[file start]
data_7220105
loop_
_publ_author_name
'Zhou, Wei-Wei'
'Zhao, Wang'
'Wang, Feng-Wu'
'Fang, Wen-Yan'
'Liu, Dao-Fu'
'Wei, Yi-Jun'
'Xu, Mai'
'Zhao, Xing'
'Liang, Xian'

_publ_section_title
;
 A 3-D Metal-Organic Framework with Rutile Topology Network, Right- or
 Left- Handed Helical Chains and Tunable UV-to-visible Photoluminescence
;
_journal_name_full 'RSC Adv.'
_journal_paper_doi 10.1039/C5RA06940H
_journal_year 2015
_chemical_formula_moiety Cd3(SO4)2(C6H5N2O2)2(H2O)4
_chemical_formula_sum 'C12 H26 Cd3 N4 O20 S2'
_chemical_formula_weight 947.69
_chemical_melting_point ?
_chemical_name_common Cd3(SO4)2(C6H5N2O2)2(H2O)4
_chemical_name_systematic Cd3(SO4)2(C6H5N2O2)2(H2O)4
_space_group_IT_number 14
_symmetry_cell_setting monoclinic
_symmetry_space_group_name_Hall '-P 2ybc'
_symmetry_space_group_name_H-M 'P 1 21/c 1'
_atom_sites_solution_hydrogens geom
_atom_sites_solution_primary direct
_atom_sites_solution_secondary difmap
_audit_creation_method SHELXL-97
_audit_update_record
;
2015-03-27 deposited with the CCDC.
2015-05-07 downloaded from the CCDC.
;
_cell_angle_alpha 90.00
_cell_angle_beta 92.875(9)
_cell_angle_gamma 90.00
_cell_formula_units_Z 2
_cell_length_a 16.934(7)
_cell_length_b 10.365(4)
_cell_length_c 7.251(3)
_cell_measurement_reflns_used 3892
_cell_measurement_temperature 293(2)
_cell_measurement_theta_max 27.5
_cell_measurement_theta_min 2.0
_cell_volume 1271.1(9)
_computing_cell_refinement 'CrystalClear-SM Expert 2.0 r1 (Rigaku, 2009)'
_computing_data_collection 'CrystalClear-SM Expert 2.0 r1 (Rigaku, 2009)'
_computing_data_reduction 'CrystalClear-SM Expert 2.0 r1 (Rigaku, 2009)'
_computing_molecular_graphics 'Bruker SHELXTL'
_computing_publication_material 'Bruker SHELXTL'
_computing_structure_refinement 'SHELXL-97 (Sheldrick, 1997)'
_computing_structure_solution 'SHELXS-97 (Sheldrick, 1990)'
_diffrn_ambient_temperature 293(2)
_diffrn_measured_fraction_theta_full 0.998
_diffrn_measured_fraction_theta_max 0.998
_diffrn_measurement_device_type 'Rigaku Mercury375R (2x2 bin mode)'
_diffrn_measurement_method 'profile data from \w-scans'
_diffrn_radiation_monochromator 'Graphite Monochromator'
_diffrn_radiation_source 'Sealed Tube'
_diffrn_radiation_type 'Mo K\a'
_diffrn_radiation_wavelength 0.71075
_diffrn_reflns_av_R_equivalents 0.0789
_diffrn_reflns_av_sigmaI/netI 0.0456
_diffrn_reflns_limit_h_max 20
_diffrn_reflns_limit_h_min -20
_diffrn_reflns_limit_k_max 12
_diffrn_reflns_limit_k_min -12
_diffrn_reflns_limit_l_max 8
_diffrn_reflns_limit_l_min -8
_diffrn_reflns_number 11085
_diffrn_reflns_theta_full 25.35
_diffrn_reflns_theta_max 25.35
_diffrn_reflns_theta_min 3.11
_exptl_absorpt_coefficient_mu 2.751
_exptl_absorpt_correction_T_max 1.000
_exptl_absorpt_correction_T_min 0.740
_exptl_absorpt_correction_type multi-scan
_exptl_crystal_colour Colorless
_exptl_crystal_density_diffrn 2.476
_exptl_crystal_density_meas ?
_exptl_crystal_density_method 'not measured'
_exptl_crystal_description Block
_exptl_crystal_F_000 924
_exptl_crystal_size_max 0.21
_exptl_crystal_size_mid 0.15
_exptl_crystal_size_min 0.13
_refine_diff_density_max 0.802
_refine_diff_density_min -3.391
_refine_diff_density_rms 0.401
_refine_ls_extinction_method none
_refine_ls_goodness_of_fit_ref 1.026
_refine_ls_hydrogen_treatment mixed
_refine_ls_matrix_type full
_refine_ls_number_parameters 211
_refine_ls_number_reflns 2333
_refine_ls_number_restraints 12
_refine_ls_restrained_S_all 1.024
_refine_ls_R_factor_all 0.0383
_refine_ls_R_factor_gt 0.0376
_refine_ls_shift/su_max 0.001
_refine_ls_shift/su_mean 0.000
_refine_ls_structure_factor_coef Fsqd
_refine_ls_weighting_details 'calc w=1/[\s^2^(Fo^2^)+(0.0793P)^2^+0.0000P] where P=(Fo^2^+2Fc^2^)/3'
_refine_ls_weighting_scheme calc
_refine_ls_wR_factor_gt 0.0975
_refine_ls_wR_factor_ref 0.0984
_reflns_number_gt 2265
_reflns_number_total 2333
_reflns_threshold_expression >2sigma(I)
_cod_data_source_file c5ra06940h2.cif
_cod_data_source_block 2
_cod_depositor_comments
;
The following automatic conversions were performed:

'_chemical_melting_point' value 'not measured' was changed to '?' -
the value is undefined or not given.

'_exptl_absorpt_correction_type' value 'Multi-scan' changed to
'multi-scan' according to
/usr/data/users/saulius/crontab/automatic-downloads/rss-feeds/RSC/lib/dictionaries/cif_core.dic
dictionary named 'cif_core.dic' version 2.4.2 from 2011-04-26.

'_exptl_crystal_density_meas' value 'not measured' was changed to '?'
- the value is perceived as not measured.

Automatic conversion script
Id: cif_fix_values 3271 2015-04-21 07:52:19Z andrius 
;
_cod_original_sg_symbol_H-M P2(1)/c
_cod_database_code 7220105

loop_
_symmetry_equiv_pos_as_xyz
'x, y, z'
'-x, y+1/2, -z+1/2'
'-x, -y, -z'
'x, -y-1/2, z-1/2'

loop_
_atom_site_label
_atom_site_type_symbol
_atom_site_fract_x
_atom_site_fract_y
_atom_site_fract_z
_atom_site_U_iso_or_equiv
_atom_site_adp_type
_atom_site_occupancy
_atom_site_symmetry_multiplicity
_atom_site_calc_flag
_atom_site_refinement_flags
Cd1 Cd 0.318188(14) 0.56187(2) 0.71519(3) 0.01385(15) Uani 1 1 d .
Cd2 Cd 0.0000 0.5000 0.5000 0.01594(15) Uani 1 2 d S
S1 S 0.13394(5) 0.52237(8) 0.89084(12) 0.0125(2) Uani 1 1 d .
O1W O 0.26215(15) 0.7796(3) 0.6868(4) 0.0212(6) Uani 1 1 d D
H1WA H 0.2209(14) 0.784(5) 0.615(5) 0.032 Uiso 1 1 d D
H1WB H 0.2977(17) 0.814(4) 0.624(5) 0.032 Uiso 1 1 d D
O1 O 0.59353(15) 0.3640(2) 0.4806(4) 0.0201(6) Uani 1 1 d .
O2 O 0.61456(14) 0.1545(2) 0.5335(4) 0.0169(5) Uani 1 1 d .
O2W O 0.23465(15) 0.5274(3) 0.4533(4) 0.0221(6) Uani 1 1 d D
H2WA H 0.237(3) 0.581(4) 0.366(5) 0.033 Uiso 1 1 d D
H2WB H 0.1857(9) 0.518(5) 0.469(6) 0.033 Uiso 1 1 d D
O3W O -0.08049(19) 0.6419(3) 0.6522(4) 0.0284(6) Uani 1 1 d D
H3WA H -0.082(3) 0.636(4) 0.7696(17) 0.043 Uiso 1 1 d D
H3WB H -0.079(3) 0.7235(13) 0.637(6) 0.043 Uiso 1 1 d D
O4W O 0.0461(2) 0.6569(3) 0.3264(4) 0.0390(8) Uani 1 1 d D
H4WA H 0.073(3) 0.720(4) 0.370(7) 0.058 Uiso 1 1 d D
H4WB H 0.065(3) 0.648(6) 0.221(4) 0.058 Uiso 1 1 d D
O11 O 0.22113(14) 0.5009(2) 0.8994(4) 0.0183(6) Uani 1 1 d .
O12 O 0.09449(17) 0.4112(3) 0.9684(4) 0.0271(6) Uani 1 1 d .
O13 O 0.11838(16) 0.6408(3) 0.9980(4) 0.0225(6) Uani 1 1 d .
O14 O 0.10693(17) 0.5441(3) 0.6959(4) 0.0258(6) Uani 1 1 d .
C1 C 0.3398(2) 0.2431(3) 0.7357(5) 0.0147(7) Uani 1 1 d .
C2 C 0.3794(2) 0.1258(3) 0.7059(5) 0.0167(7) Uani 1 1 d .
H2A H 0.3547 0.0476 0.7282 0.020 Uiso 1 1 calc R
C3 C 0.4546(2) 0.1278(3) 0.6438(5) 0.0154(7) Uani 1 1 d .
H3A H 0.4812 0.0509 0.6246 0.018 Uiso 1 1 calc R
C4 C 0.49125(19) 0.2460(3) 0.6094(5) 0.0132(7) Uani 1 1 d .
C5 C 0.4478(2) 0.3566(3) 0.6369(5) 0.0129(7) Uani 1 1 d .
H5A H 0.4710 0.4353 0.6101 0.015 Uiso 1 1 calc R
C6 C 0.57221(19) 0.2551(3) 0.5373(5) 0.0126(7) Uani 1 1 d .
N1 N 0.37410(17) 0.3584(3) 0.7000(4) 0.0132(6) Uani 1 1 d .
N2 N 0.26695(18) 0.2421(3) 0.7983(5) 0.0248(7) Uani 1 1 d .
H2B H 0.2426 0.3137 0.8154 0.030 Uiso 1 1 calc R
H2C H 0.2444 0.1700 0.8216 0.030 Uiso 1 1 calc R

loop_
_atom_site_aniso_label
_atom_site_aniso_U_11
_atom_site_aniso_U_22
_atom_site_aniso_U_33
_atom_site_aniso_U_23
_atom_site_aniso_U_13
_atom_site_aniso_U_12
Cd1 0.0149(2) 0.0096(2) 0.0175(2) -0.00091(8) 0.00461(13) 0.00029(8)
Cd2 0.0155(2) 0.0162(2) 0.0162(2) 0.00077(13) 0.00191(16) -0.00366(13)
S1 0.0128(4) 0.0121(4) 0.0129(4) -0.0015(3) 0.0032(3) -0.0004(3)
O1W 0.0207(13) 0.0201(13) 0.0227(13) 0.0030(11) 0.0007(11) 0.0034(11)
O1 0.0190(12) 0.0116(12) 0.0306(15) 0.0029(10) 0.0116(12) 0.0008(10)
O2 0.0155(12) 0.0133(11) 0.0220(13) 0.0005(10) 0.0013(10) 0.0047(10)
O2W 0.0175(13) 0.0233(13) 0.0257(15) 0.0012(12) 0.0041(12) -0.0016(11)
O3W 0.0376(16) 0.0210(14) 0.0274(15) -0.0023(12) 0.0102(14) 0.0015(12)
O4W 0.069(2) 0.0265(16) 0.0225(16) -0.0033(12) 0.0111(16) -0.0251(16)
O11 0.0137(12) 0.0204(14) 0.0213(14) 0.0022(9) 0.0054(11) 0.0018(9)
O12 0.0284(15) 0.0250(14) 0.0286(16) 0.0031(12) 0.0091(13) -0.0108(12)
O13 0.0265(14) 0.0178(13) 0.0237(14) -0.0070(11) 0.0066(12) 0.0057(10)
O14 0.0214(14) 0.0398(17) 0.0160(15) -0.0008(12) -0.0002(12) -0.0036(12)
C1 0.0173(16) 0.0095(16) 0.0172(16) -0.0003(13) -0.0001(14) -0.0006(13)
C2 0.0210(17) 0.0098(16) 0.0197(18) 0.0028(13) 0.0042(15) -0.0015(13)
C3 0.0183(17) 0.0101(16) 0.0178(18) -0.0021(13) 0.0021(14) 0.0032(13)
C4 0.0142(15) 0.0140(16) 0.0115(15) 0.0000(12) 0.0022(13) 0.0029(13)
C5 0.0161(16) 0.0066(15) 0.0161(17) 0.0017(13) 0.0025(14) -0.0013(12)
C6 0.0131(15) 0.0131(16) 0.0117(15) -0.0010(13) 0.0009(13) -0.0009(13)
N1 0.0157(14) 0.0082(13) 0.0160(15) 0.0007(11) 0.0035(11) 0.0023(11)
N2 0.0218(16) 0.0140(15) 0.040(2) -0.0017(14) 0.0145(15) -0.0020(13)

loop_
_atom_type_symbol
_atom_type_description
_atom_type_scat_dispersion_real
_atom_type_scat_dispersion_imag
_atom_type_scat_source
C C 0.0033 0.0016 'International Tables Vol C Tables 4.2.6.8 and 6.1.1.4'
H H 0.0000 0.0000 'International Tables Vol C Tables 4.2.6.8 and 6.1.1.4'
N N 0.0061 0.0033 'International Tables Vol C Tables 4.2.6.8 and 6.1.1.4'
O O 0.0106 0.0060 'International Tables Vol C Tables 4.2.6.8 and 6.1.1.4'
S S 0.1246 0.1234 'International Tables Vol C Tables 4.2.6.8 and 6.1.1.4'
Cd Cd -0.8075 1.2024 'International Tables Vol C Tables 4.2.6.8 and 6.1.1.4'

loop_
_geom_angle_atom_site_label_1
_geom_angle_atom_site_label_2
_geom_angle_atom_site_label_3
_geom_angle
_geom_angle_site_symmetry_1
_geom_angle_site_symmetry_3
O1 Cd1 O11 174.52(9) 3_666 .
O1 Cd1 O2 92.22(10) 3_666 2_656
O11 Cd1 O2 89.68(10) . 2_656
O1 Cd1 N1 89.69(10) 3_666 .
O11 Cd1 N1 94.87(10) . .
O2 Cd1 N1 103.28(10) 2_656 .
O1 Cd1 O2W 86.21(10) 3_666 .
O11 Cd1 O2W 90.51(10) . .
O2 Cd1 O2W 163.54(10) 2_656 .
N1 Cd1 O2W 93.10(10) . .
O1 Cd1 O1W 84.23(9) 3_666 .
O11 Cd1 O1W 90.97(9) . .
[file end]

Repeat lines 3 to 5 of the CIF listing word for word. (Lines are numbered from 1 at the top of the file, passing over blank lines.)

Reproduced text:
_publ_author_name
'Zhou, Wei-Wei'
'Zhao, Wang'